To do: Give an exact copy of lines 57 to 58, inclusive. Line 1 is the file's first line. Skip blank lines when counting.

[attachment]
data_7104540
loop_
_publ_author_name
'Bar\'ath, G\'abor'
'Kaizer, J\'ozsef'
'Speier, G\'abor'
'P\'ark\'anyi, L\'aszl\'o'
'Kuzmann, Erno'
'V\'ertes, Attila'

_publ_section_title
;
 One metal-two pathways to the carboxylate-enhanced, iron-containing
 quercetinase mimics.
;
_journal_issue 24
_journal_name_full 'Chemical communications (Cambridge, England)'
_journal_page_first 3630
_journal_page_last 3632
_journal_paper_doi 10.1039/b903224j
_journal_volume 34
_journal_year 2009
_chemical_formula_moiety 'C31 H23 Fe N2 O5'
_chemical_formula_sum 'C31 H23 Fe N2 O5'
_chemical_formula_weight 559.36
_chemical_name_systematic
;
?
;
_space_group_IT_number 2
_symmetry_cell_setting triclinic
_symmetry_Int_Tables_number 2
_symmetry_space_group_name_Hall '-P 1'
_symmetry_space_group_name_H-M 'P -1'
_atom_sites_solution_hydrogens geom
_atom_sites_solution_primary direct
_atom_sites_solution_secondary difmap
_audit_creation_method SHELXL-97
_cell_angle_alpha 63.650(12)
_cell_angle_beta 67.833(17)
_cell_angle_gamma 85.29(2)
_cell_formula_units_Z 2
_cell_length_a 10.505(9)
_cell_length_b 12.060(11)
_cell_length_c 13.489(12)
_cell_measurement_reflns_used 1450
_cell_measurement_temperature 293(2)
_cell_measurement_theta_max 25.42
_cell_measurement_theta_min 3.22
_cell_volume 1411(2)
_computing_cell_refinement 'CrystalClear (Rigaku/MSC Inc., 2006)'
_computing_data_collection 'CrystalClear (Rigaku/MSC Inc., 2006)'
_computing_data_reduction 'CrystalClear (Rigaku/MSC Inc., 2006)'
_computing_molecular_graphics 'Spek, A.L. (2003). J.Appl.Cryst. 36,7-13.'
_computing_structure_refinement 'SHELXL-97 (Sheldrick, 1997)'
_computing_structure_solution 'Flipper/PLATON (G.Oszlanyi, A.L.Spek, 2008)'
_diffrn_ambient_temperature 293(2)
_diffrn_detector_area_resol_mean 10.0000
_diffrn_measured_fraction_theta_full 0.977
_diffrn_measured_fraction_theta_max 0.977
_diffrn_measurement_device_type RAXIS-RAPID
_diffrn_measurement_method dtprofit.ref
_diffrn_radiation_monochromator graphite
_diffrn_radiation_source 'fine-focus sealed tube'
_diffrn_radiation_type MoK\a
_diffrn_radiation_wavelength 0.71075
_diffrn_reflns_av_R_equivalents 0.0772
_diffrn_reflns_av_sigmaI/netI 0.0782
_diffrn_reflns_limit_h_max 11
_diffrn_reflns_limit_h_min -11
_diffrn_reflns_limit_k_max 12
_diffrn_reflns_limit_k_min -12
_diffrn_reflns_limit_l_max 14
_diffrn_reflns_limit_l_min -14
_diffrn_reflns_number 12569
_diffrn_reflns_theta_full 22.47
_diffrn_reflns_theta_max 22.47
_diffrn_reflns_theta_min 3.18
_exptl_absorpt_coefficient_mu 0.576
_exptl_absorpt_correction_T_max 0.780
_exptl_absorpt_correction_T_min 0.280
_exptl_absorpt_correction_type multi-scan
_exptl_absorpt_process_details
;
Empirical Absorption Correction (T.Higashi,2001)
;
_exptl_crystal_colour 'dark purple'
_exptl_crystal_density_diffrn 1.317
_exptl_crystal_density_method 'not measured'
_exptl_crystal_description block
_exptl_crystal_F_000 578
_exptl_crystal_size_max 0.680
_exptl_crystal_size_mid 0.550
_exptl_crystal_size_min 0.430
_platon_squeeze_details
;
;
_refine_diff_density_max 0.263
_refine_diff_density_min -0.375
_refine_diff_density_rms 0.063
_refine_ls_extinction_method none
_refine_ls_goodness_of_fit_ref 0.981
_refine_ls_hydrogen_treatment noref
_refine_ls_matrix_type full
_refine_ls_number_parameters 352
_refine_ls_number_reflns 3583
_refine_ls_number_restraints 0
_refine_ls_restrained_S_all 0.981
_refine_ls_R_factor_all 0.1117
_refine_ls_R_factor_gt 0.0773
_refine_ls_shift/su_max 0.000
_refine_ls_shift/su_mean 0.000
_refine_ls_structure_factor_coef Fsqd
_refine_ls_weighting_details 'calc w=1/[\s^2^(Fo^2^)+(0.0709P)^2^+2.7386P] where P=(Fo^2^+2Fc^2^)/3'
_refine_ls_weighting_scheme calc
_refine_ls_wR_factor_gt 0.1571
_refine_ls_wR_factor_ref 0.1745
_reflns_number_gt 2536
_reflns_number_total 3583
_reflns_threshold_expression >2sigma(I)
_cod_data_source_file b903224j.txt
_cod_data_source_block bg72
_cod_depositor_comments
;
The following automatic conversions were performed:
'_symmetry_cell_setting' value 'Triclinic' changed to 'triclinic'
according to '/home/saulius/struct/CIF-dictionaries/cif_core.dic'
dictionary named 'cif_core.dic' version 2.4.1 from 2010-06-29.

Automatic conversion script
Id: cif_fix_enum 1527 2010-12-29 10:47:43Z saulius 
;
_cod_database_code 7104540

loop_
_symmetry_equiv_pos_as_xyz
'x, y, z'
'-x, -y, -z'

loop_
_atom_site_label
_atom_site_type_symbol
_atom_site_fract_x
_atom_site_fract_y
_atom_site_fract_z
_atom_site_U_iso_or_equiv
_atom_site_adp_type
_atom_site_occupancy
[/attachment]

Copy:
_diffrn_detector_area_resol_mean 10.0000
_diffrn_measured_fraction_theta_full 0.977